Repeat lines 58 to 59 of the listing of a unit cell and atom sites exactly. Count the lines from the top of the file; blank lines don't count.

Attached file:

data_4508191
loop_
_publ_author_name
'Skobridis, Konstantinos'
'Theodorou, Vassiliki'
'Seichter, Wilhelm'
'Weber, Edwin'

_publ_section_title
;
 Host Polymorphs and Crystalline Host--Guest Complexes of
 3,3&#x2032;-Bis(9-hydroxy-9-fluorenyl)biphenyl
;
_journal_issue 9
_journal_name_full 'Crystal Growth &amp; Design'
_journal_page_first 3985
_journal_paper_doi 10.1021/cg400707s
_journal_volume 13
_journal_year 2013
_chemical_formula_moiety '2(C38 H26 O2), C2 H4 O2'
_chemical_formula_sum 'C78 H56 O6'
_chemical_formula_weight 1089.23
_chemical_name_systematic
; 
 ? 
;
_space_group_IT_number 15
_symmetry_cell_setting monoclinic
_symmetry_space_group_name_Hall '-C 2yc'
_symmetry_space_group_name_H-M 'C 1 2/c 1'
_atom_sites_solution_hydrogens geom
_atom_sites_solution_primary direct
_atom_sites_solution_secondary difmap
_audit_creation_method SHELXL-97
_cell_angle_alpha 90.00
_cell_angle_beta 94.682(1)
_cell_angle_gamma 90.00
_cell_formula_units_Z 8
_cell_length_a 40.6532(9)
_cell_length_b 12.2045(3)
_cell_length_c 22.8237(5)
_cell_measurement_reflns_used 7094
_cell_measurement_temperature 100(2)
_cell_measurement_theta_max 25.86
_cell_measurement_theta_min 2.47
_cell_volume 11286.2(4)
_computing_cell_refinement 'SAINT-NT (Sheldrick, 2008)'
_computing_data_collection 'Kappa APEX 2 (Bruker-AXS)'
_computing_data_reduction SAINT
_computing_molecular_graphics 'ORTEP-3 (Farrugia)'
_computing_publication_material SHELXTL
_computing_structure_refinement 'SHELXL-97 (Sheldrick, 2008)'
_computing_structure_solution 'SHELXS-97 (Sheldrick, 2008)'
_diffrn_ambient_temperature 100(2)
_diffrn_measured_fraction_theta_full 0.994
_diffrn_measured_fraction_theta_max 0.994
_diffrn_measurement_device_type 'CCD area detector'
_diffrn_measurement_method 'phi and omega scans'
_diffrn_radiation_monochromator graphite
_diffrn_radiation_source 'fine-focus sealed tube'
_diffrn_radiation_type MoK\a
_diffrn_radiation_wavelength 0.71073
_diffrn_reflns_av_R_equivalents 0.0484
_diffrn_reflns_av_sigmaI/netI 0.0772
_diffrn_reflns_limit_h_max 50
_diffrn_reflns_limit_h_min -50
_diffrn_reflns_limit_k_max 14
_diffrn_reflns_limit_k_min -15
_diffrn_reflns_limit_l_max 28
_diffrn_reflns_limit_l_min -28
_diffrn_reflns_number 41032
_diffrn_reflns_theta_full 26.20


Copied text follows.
_diffrn_radiation_monochromator graphite
_diffrn_radiation_source 'fine-focus sealed tube'